[85th of 100]. I never thought of including documentaries in this list, because that felt like another list deserving of its own spotlight. Truth to tell, my favorite documentaries number beyond a hundred, and I actually do have a stronger preference for non-fiction. I thought that including this tradition of cinema in this list might eclipse narrative film altogether -- but nearing the tail-end of this endeavour, I've realized what a taxing, if also rewarding, exercise this has been, and I'm not sure I have the wherewithal to do the same for documentary films. And so I am placed in the most excruciating of positions: to choose just one favorite among the many. I could go the classic route and choose Arrival of a Train at La Ciotat or Nanook of the North or Man With a Movie Camera. Or I could go for the iconic and choose Grey Gardens or Woodstock or Salesman or the Up Series. Or I could go to the poetic and choose Baraka or Nostalgia for the Light or Microcosmos or Aquarela or Last and First Men or Honeyland. Or I could go for the strange and choose The Emperor's Naked Army Marches On or Gates of Heaven or Catfish. Or I could go for the historical and choose Last Days of Vietnam or The Act of Killing or The Kingmaker or Batas Militar or The Missing Picture or Night & Fog or Shoah. Or I could go for the scientific and choose A Brief History of Time or Aliens of the Deep. Or I could go for personal chronicles of uncommon or disrupted lives and choose As I Was Moving Ahead Occasionally I Saw Brief Glimpses of Beauty or Sunday Beauty Queen or Capturing the Friedmans or Stories We Tell or Three Identical Strangers. Or I could go for hero-making biographies such as Citizen Jane: Battle for the City or RBG or I Am Not Your Negro. Or I could go for the observational and choose At Berkeley or Ex Libris: The New York Public Library. Or I could go for the controversial and go for Olympia or Mondo Cane or The Thin Blue Line or Roger & Me or Deliver Us From Evil or Jesus Camp or An Inconvenient Truth or Waltz With Bashir or Hail, Satan? or The Terrorists or The Aristocrats or The Cove or Super Size Me. Or I could go for the delightful and choose Spellbound or Wordplay or Kedi or March of the Penguins. Or I could go for the suspenseful and choose Free Solo. Or I could go for the intellectual and choose Derrida or Public Speaking or Regarding Susan Sontag. I love films about gay concerns, and I could choose The Celluloid Closet or Paris is Burning or Before Stonewall or The Times of Harvey Milk or Tickled or The Case Against 8. I love films about artists in pursuit of their craft, and I could easily go for Jiro Dreams of Sushi or Hearts of Darkness: A Filmmaker's Apocalypse or City of Gold or Exit Through the Gift Shop or Style Wars or Helvetica or De Palma or Everything is Copy: Nora Ephron, Scripted and Unscripted or Joan Didion: The Center Will Not Hold or What She Said: The Art of Pauline Kael or Waking Sleeping Beauty or Seymour: An Introduction or Cutie and the Boxer or Hitchcock/Truffaut or The Price of Everything or Shirkers or Unzipped or Madonna: Truth or Dare or Ai Weiwei: Never Sorry or Spielberg or Six by Sondheim or Ballet 422 or Pina or Diana Vreeland: The Eye Has to Travel or Jodorowky's Dune or Man on Wire or Becoming Mike Nichols or The Kid Stays in the Picture or Mori: The Artists Habitat or Bill Cunningham New York or The First Monday in May or Finding Vivian Maier or The Decline of Western Civilization or The Kingdom of Dreams and Madness or Tim's Vermeer or Faces, Places or Filmworker or Crumb. Do you see what I mean? It's an impossibility, so I'll choose something that I've found myself perpetually delighted by even in repetition -- and if you've noticed, I have a particular weakness for documentaries about artistry and creatives. And I've chosen the 2009 documentary by R.J. Cutler about the making of Vogue Magazine's heftiest, and most sought after, monthly issue. I love the film because it is ostensibly a work documentary following American Vogue editor-in-chief Anna Wintour -- clearly her personal response to The Devil Wears Prada, the fictional expose, in book and subsequent film adaptation, that dared bear her alleged workplace toxicity. But in following their subject around as she goes through the grind of finishing the most demanding issue of the year, the film finds itself becoming a treatise about staying true to one's artistic vision under the heels of pedestrian and commercial concerns. It makes that turn when it discovers editor Grace Coddington, the perfect foil to Wintour and her struggles to juggle the demands of the bottomline, editing just enough of the artistry to populate the meager page counts with, and staying right ahead or on top of the cutting edge of fashion's many dicta. It is clearly not an enviable job, and I can understand the icy stance Wintour puts on, perhaps as shield to the hard editorial decisions she has to make. But this also makes out Coddington as the free-spirit art director, always fighting for more pages for her truly remarkable fashion photos, and always trying to subvert the fashion world's expectations. [On hearing that Wintour has ordered the pot belly of the film's cameraman -- who was used as minor subject in one of the magazine's approved photo shoots -- be airbrushed, Coddington quickly calls the art department for it to refrain from doing so. "We need this to be realistic," she tells the camera.] That push and pull between Wintour and Coddington is all the more interesting because it is not really antagonistic, but more of a strange kind of complementary. As Coddington would confess to the camera: "She knows how to push me, and I know how to push her." The film also has a special allure for me because it is also a story of journalism -- magazine-making is a very special niche -- and it has allowed me a sobering look into the hard work of creating those glossy pages. It informs me above all that the primary qualification of a good editor is really singular vision-keeping. I once worked for an editor who was too timid, and lacked a strong editorial voice: her way of managing her staff was to take in everyone's suggestions and ideas without really processing if they worked together. The resulting publication was a terrible hodgepodge that defied description. This film taught me the fine balance between editorial firmness and artistic flight. What's the film?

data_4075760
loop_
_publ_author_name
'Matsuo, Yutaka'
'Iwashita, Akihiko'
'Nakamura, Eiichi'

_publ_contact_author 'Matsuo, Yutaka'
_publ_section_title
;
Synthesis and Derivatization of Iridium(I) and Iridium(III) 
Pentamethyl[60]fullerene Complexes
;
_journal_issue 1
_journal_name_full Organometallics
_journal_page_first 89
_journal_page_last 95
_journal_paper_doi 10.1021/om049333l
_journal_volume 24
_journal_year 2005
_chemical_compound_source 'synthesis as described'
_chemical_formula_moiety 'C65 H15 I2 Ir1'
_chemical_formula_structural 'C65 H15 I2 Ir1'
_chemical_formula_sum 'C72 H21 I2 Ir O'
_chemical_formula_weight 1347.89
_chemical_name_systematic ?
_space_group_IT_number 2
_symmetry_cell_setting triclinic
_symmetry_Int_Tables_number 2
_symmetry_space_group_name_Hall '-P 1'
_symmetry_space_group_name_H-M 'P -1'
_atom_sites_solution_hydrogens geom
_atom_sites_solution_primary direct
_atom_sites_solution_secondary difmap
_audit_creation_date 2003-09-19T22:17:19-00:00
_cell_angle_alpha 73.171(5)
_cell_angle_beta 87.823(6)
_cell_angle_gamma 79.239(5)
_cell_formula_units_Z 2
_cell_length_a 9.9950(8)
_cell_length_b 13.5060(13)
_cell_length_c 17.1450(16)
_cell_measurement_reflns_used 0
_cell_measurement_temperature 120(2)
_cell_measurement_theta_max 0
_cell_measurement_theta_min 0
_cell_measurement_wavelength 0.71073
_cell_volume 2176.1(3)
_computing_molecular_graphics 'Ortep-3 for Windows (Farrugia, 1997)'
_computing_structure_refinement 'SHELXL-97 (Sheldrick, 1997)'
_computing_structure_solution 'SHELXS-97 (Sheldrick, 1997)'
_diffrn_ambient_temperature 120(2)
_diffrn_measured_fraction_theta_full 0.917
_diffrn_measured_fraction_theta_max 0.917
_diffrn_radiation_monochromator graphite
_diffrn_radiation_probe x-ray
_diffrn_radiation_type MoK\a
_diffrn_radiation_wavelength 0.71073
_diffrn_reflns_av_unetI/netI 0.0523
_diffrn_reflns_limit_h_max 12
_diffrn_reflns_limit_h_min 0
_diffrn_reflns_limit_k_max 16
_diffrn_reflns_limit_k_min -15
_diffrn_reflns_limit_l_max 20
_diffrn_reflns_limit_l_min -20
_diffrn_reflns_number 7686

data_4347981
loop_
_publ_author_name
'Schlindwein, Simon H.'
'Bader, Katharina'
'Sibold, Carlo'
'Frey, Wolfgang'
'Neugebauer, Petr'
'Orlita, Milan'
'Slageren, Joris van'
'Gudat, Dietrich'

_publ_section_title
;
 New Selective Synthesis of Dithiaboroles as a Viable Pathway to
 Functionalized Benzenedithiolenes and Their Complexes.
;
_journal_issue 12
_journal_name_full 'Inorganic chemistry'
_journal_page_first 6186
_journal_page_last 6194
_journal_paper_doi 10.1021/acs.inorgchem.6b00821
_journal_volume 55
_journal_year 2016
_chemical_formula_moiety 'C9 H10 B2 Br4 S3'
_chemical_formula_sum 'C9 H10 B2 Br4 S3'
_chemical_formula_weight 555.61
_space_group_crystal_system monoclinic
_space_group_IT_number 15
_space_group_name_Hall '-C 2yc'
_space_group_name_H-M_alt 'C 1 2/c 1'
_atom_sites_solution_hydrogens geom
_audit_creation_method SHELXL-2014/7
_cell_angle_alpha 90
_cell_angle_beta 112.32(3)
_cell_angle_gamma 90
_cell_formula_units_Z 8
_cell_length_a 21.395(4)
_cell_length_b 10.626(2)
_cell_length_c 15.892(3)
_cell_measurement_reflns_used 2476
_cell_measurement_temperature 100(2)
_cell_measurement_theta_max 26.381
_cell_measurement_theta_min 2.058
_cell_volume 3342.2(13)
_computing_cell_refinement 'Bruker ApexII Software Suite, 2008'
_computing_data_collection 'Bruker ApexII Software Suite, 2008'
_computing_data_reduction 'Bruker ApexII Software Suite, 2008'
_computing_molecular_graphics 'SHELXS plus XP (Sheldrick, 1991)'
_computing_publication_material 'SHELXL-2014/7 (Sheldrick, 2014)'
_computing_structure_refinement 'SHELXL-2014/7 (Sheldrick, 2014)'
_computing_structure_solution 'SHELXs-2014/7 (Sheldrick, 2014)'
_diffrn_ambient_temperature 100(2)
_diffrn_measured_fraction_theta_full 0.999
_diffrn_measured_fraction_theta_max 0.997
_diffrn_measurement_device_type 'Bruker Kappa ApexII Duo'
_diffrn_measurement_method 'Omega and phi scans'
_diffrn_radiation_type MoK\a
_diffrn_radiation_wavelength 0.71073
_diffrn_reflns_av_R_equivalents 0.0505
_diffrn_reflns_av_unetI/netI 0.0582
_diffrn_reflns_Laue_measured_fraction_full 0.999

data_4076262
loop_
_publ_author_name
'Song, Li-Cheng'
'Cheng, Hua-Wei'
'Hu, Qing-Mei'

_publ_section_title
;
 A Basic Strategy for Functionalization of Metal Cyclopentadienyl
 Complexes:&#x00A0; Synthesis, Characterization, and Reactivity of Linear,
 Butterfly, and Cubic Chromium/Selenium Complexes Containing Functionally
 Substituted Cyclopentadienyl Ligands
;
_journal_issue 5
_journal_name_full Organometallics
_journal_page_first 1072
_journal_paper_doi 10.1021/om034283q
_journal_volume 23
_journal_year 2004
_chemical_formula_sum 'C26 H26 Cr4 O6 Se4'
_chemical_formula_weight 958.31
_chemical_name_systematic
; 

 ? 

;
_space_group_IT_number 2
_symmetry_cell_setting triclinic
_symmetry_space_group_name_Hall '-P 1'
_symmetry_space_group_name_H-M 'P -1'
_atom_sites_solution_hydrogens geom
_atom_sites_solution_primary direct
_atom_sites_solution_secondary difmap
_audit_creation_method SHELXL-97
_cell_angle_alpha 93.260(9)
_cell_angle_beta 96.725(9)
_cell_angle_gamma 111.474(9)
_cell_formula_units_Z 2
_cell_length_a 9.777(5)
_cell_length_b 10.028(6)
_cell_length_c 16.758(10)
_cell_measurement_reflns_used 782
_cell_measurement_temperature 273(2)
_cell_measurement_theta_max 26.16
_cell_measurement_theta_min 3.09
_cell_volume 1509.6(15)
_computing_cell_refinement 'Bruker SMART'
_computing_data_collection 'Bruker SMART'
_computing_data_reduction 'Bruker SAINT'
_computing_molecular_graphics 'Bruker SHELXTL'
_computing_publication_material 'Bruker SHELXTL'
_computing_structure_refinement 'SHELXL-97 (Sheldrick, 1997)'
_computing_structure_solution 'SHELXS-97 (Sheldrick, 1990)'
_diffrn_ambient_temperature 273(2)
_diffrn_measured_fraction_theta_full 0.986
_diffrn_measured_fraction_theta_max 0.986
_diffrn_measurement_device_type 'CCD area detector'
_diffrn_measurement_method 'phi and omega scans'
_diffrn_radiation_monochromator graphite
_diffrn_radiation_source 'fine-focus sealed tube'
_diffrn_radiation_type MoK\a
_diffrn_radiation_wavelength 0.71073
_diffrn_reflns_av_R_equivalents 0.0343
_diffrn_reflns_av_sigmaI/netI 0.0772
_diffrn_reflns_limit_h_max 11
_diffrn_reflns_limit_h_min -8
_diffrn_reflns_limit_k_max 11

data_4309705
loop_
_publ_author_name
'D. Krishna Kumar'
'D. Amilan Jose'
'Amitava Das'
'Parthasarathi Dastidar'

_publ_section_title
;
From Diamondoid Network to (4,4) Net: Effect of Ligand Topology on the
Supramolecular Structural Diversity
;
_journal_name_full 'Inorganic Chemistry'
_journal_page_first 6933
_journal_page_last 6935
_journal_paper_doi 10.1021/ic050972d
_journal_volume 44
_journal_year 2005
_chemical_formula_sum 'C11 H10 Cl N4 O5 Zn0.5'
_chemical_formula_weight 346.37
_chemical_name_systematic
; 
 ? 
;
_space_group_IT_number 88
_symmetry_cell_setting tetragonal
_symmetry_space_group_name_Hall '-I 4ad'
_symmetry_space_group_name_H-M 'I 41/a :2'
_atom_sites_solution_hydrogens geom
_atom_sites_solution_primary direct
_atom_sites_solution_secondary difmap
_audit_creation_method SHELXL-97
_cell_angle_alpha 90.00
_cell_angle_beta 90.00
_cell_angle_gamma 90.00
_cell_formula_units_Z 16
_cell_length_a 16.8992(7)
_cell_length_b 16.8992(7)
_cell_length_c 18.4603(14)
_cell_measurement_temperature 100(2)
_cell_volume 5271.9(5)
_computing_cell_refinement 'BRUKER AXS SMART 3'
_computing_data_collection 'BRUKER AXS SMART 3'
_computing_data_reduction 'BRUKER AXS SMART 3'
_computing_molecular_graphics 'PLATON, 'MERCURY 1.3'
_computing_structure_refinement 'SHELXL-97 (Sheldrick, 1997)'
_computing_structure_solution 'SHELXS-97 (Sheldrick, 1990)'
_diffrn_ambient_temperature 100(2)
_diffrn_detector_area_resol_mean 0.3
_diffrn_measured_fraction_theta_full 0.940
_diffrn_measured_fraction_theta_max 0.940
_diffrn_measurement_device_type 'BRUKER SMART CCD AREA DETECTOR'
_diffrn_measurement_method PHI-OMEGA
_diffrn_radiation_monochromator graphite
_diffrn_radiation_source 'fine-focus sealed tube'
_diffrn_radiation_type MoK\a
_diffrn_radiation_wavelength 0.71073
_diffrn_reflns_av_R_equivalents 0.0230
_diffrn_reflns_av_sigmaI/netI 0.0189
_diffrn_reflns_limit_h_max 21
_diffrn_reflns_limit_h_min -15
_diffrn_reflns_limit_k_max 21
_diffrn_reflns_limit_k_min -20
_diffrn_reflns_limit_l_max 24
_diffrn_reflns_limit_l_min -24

For the introduction to this meme, read here.